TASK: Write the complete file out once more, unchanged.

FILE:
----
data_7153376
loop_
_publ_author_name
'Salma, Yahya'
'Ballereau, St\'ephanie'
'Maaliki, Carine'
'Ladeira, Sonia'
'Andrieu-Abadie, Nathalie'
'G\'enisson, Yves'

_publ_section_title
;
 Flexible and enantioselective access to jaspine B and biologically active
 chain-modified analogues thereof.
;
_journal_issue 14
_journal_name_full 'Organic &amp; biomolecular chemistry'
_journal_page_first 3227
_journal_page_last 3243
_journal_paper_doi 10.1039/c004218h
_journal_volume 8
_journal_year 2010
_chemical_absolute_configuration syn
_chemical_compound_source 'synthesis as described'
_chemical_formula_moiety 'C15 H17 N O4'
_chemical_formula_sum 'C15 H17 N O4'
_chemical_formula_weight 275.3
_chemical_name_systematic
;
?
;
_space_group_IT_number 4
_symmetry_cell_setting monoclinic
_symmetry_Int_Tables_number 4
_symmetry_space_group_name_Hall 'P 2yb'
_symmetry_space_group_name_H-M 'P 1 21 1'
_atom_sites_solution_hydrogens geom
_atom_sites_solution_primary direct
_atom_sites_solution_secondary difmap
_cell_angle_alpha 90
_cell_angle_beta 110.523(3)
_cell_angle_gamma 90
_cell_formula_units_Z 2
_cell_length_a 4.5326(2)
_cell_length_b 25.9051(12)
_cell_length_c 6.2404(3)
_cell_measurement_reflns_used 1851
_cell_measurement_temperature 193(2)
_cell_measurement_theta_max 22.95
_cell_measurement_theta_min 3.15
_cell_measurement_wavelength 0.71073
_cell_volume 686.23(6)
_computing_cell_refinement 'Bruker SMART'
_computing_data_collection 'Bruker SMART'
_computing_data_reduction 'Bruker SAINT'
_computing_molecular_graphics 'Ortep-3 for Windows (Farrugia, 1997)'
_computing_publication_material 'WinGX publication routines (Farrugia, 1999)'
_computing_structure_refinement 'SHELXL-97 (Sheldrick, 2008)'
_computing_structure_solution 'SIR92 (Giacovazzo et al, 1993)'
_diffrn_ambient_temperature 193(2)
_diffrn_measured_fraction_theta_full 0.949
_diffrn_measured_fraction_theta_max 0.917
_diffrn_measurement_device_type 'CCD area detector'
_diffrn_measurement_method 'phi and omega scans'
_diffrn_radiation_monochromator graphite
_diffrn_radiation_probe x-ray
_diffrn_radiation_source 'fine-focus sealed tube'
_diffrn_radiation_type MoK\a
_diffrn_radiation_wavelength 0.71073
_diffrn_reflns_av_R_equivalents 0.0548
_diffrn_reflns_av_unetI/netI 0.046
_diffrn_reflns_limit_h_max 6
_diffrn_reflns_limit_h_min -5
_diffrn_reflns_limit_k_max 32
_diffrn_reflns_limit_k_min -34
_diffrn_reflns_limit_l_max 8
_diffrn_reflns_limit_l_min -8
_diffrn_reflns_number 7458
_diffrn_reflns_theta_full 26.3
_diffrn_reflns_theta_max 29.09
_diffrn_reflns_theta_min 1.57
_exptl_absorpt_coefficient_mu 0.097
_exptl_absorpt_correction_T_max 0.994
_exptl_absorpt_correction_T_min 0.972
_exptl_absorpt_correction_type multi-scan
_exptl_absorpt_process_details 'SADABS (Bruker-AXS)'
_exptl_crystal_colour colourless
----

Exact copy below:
data_7153376
loop_
_publ_author_name
'Salma, Yahya'
'Ballereau, St\'ephanie'
'Maaliki, Carine'
'Ladeira, Sonia'
'Andrieu-Abadie, Nathalie'
'G\'enisson, Yves'

_publ_section_title
;
 Flexible and enantioselective access to jaspine B and biologically active
 chain-modified analogues thereof.
;
_journal_issue 14
_journal_name_full 'Organic &amp; biomolecular chemistry'
_journal_page_first 3227
_journal_page_last 3243
_journal_paper_doi 10.1039/c004218h
_journal_volume 8
_journal_year 2010
_chemical_absolute_configuration syn
_chemical_compound_source 'synthesis as described'
_chemical_formula_moiety 'C15 H17 N O4'
_chemical_formula_sum 'C15 H17 N O4'
_chemical_formula_weight 275.3
_chemical_name_systematic
;
?
;
_space_group_IT_number 4
_symmetry_cell_setting monoclinic
_symmetry_Int_Tables_number 4
_symmetry_space_group_name_Hall 'P 2yb'
_symmetry_space_group_name_H-M 'P 1 21 1'
_atom_sites_solution_hydrogens geom
_atom_sites_solution_primary direct
_atom_sites_solution_secondary difmap
_cell_angle_alpha 90
_cell_angle_beta 110.523(3)
_cell_angle_gamma 90
_cell_formula_units_Z 2
_cell_length_a 4.5326(2)
_cell_length_b 25.9051(12)
_cell_length_c 6.2404(3)
_cell_measurement_reflns_used 1851
_cell_measurement_temperature 193(2)
_cell_measurement_theta_max 22.95
_cell_measurement_theta_min 3.15
_cell_measurement_wavelength 0.71073
_cell_volume 686.23(6)
_computing_cell_refinement 'Bruker SMART'
_computing_data_collection 'Bruker SMART'
_computing_data_reduction 'Bruker SAINT'
_computing_molecular_graphics 'Ortep-3 for Windows (Farrugia, 1997)'
_computing_publication_material 'WinGX publication routines (Farrugia, 1999)'
_computing_structure_refinement 'SHELXL-97 (Sheldrick, 2008)'
_computing_structure_solution 'SIR92 (Giacovazzo et al, 1993)'
_diffrn_ambient_temperature 193(2)
_diffrn_measured_fraction_theta_full 0.949
_diffrn_measured_fraction_theta_max 0.917
_diffrn_measurement_device_type 'CCD area detector'
_diffrn_measurement_method 'phi and omega scans'
_diffrn_radiation_monochromator graphite
_diffrn_radiation_probe x-ray
_diffrn_radiation_source 'fine-focus sealed tube'
_diffrn_radiation_type MoK\a
_diffrn_radiation_wavelength 0.71073
_diffrn_reflns_av_R_equivalents 0.0548
_diffrn_reflns_av_unetI/netI 0.046
_diffrn_reflns_limit_h_max 6
_diffrn_reflns_limit_h_min -5
_diffrn_reflns_limit_k_max 32
_diffrn_reflns_limit_k_min -34
_diffrn_reflns_limit_l_max 8
_diffrn_reflns_limit_l_min -8
_diffrn_reflns_number 7458
_diffrn_reflns_theta_full 26.3
_diffrn_reflns_theta_max 29.09
_diffrn_reflns_theta_min 1.57
_exptl_absorpt_coefficient_mu 0.097
_exptl_absorpt_correction_T_max 0.994
_exptl_absorpt_correction_T_min 0.972
_exptl_absorpt_correction_type multi-scan
_exptl_absorpt_process_details 'SADABS (Bruker-AXS)'
_exptl_crystal_colour colourless